FIGS. 11, 12 and 13 show another alternative continuous flow embodiment of the invention, in which ultraviolet radiation is applied to the water vapor; and

FIGS. 14 and 15 are a block diagram and an exemplary installation, respectively, of another embodiment, using several sequentially operated reaction chambers.


Referring more particularly to the drawings, FIG. 1 shows an industrial building 12 which is provided with a stack or chimney 14. In the normal course of operation of the industrial facility, substantial heat is lost through the chimney 14 in the form of hot gases which pass up the chimney 14. In accordance with the present invention, a series of waste heat energy recovery units 21 through 24 are provided to convert the waste heat to burnable fuel, such as hydrogen gas or hydrogen peroxide.

FIG. 2 is a detailed showing of one illustrative implementation of one of the units 21 of FIG. 1. The units such as 21 include two principal sets of equipment, one of which is located within the chimney or stack structure 14, and the other being immediately adjacent and external thereto. Within the chimney 14 is an open heat exchanging conduit configuration 28 and a cup-shaped member 30 for absorbing heat or heated gases passing up the stack 14. Steam to be dissociated to form hydrogen gas is supplied to the reaction chamber within tubing 28, through the conduit 32. Gases are withdrawn from the tubing 28 through the conduits 34 and 36. Heat or heated gases picked up by the cup-shaped element 30 are brought out from the stack 14 through conduit 36.

The major components external to the stack 14 include a source of input water 42, a heat exchanging tank 44 within which the input water is stored, and through which the output hydrogen and/or hydrogen peroxide passes within the coiled conduit 46, thereby cooling the hydrogen gas and providing initial heating for the water within tank 44. From the tank 44, the water is routed to the steam generation unit 48. Incidentally, the steam generation unit 48 may be implemented by a few turns of metal tubing within the stack 14, rather than by an external unit as shown in FIG. 2. Also shown in FIG. 2 is the vacuum pump 50 and the reduced pressure tank 52. Hydrogen and/or hydrogen peroxide, formed in the reaction conduits 28, are stored in the tank 54. The burner 56 indicates schematically the utilization of the hydrogen gas which has been stored in tank 54. In practice, the gas may be directed back to a furnace or other utilization equipment 60 in FIG. 1, to reduce the input fuel requirements for the industrial facility 12. The process may be carried out cyclically through the use of the valves 62 as shown in FIG. 2. These valves may be either cam actuated, or they may be implemented by electromagnetic valve actuators.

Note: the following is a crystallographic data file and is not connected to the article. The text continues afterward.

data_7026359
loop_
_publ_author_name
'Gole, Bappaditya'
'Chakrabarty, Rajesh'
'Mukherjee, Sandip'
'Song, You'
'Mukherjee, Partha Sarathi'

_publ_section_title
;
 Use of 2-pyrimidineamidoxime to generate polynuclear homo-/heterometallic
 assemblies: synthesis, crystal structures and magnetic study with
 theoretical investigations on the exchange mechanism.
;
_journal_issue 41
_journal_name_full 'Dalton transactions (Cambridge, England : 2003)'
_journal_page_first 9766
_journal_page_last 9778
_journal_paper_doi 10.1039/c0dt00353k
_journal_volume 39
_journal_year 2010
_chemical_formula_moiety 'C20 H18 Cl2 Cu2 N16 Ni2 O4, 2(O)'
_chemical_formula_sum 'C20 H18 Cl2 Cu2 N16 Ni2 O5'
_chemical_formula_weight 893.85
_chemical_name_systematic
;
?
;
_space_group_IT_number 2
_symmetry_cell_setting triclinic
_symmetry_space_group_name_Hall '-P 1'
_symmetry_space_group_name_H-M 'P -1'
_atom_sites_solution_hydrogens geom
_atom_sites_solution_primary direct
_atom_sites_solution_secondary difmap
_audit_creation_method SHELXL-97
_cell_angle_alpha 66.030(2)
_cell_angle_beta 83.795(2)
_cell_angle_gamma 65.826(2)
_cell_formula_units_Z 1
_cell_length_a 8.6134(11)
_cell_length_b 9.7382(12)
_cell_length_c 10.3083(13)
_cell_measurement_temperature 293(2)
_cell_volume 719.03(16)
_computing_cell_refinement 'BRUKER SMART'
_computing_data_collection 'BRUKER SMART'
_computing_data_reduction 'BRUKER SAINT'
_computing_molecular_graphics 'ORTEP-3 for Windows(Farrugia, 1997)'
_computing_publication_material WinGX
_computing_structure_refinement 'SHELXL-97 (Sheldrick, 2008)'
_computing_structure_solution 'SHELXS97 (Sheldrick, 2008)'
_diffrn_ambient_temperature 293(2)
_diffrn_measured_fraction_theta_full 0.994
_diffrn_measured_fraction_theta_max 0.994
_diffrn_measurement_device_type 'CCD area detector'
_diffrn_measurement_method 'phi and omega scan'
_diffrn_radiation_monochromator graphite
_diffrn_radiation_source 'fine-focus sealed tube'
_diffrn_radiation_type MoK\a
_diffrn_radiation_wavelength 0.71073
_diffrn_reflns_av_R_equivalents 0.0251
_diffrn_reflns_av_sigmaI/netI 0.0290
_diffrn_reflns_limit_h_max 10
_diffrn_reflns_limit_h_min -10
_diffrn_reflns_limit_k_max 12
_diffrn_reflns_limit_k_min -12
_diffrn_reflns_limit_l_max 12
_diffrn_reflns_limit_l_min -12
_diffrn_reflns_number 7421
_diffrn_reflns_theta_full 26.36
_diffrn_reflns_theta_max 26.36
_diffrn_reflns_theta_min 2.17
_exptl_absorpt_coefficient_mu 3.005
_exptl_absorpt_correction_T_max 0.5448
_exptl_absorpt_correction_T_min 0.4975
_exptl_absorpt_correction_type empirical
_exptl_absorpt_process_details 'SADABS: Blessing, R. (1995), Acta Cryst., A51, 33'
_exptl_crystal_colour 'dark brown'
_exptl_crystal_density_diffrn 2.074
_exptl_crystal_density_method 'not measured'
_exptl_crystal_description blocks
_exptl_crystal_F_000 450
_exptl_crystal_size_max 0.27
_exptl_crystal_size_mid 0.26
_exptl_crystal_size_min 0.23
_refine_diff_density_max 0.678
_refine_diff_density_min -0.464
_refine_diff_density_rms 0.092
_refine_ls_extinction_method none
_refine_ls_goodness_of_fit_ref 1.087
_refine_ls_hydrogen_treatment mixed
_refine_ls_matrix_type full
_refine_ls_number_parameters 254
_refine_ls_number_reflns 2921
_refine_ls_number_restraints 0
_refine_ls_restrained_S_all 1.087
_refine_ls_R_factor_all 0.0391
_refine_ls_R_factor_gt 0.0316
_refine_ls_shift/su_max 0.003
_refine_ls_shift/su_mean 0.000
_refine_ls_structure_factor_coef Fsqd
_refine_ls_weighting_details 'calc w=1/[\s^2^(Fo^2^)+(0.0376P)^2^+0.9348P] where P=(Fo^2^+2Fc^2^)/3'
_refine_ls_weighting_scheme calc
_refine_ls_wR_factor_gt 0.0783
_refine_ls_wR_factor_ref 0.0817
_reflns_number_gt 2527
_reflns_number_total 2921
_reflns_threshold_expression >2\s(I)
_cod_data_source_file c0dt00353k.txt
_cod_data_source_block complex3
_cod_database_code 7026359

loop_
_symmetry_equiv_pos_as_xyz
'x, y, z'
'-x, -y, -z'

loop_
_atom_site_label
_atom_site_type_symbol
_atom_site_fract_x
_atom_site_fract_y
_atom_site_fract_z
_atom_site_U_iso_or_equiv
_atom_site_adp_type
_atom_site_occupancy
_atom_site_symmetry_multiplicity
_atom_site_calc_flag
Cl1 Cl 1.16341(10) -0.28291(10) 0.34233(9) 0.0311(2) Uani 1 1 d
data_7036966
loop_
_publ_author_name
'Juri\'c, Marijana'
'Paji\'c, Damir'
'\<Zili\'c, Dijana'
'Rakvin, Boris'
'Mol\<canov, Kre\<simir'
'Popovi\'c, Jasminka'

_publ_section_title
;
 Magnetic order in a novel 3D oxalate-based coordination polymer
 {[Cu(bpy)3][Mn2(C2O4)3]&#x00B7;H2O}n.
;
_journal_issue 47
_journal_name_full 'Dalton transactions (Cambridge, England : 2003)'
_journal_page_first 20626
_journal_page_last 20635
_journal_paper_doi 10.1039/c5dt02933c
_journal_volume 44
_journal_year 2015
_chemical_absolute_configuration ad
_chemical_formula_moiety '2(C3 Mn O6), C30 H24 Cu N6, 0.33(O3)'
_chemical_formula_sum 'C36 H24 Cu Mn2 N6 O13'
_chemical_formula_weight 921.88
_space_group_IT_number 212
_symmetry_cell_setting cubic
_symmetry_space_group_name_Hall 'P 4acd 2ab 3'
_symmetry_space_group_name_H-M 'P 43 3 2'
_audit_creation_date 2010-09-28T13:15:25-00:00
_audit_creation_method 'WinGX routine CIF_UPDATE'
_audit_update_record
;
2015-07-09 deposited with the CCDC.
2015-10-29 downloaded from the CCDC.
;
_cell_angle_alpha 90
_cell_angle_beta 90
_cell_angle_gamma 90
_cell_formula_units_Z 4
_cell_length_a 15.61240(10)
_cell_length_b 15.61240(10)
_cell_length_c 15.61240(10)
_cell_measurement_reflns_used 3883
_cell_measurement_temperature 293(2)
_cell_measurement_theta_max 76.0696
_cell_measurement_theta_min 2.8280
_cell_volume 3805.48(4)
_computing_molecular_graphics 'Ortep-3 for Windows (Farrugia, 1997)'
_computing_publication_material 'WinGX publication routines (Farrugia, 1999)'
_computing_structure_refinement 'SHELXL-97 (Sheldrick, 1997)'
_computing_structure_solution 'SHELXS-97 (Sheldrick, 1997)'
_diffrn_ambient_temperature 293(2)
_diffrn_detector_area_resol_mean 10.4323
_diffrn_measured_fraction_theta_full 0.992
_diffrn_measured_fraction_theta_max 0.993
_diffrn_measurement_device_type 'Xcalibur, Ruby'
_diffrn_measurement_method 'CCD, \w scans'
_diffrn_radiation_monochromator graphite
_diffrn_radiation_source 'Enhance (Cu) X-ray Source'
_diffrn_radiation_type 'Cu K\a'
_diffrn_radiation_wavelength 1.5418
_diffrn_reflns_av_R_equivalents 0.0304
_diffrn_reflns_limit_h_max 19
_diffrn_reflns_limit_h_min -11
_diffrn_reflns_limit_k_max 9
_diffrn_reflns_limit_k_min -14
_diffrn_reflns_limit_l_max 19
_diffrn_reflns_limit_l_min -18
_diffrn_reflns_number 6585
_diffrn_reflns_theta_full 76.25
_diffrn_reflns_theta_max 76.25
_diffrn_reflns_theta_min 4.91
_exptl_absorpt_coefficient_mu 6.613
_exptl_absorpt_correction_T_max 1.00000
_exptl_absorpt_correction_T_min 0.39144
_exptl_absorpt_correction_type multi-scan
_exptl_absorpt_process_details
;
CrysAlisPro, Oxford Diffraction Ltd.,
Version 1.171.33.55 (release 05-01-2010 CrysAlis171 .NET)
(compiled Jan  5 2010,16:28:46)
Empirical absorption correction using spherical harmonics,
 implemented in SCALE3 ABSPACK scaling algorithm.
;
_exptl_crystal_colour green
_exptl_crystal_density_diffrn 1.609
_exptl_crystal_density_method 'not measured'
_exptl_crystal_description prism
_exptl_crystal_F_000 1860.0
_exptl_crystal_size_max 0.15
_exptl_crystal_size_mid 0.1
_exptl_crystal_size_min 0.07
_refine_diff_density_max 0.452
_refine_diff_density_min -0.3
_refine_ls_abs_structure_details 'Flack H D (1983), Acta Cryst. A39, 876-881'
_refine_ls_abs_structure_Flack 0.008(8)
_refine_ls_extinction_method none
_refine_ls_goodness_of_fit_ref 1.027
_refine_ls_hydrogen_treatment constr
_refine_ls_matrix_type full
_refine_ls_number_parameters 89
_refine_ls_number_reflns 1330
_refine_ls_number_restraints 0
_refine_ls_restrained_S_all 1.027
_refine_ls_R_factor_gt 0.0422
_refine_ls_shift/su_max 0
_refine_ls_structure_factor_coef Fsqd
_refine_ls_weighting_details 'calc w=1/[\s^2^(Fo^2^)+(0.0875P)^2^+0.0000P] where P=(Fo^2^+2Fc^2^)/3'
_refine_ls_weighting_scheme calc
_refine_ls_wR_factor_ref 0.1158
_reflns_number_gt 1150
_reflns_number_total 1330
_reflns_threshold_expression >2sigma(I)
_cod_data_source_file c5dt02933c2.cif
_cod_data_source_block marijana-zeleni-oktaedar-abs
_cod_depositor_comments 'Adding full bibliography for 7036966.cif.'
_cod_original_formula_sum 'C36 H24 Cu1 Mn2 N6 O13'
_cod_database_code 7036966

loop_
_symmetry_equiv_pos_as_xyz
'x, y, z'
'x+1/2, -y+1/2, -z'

In connection with the implementation and operation of the apparatus of FIG. 2, reference is again made to my prior U.S. Pat. Nos. 4,113,589 and 4,148,701, and the contents of these two prior patents are hereby incorporated by reference into the present specification. In this connection, reference is made to FIG. 5 of U.S. Pat. No. 4,113,589 in which cam actuated arrangements for a similar apparatus are disclosed; and to FIG. 7 of U.S. Pat. No. 4,148,701, in which the staggered cyclical operation of a related unit is graphically analyzed. It is noted in passing that the apparatus of U.S. Pat. Nos. 4,113,589 and 4,148,701 were not associated with, and did not involve, the formation of hydrogen from waste industrial heat. The present invention does so relate, and involves the recognition that the heat which would otherwise be lost up an industrial stack or chimney can be reclaimed through the generation of fuel, such as hydrogen or hydrogen peroxide in a simple, convenient and efficient manner. In addition, the present invention involves significantly different structural arrangements and configurations from those shown in the prior patents, and have been designed to implement the waste heat recovery system.

Turning for the moment to FIG. 5, this is a cross-sectional view through a pipe 72 of high temperature resistant material which may be employed to implement the conduit 28 as shown in FIG. 2, or similar structures shown in other embodiments of the drawings. Within the conduit 72 is a mass of finely divided material such as manganese oxide 74 and additional material, such as the spherical metal balls 76 and the stainless steel metal turnings 78, which increase the void volume within the conduit 72 and permit freer flow of gas through the conduit 72. The size of the manganese oxide particles may be in the order of one hundredth of an inch in their largest dimension, or about 0.010 inch.

Now, when steam is supplied to the conduit 72 and passed over the manganese oxide, with the oxide at an elevated temperature, the manganese oxide is further oxidized to a higher oxidation state, and the oxygen in the water vapor is thereby sequestered. The reaction is substantially as follows, in one of a number of alternative modes: